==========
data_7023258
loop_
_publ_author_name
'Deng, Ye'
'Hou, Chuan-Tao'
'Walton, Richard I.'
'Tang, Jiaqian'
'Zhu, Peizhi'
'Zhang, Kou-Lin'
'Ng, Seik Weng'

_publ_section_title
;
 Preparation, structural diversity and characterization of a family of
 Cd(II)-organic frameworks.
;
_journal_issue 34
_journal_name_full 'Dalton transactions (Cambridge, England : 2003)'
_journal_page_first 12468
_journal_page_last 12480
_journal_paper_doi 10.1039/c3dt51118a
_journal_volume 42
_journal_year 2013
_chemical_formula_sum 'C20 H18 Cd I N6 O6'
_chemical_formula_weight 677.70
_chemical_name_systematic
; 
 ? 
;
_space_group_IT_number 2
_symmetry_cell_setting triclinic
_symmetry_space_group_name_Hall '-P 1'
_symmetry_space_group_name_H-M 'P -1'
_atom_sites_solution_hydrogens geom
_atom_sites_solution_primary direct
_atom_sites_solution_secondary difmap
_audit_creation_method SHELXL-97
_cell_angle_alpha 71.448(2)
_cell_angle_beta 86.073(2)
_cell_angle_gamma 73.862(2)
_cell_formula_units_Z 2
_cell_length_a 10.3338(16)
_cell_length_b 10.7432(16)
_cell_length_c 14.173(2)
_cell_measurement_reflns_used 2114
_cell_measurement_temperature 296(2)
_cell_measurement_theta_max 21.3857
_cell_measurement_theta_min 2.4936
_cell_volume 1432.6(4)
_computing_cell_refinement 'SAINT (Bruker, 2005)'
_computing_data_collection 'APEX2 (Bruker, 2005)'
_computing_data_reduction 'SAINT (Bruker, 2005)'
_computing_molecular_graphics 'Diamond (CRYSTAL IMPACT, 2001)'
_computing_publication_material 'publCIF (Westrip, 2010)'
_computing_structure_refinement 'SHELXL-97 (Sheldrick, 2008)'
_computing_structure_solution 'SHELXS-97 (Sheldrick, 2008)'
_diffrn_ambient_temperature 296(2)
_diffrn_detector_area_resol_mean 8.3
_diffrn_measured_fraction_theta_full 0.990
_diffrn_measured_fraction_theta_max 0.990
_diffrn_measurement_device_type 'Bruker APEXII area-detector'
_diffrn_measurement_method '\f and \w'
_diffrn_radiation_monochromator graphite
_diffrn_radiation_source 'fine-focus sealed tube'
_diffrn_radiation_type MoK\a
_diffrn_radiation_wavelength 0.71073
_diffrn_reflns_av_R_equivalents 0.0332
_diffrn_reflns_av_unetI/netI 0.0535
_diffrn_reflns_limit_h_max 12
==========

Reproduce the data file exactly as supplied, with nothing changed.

data_7023258
loop_
_publ_author_name
'Deng, Ye'
'Hou, Chuan-Tao'
'Walton, Richard I.'
'Tang, Jiaqian'
'Zhu, Peizhi'
'Zhang, Kou-Lin'
'Ng, Seik Weng'

_publ_section_title
;
 Preparation, structural diversity and characterization of a family of
 Cd(II)-organic frameworks.
;
_journal_issue 34
_journal_name_full 'Dalton transactions (Cambridge, England : 2003)'
_journal_page_first 12468
_journal_page_last 12480
_journal_paper_doi 10.1039/c3dt51118a
_journal_volume 42
_journal_year 2013
_chemical_formula_sum 'C20 H18 Cd I N6 O6'
_chemical_formula_weight 677.70
_chemical_name_systematic
; 
 ? 
;
_space_group_IT_number 2
_symmetry_cell_setting triclinic
_symmetry_space_group_name_Hall '-P 1'
_symmetry_space_group_name_H-M 'P -1'
_atom_sites_solution_hydrogens geom
_atom_sites_solution_primary direct
_atom_sites_solution_secondary difmap
_audit_creation_method SHELXL-97
_cell_angle_alpha 71.448(2)
_cell_angle_beta 86.073(2)
_cell_angle_gamma 73.862(2)
_cell_formula_units_Z 2
_cell_length_a 10.3338(16)
_cell_length_b 10.7432(16)
_cell_length_c 14.173(2)
_cell_measurement_reflns_used 2114
_cell_measurement_temperature 296(2)
_cell_measurement_theta_max 21.3857
_cell_measurement_theta_min 2.4936
_cell_volume 1432.6(4)
_computing_cell_refinement 'SAINT (Bruker, 2005)'
_computing_data_collection 'APEX2 (Bruker, 2005)'
_computing_data_reduction 'SAINT (Bruker, 2005)'
_computing_molecular_graphics 'Diamond (CRYSTAL IMPACT, 2001)'
_computing_publication_material 'publCIF (Westrip, 2010)'
_computing_structure_refinement 'SHELXL-97 (Sheldrick, 2008)'
_computing_structure_solution 'SHELXS-97 (Sheldrick, 2008)'
_diffrn_ambient_temperature 296(2)
_diffrn_detector_area_resol_mean 8.3
_diffrn_measured_fraction_theta_full 0.990
_diffrn_measured_fraction_theta_max 0.990
_diffrn_measurement_device_type 'Bruker APEXII area-detector'
_diffrn_measurement_method '\f and \w'
_diffrn_radiation_monochromator graphite
_diffrn_radiation_source 'fine-focus sealed tube'
_diffrn_radiation_type MoK\a
_diffrn_radiation_wavelength 0.71073
_diffrn_reflns_av_R_equivalents 0.0332
_diffrn_reflns_av_unetI/netI 0.0535
_diffrn_reflns_limit_h_max 12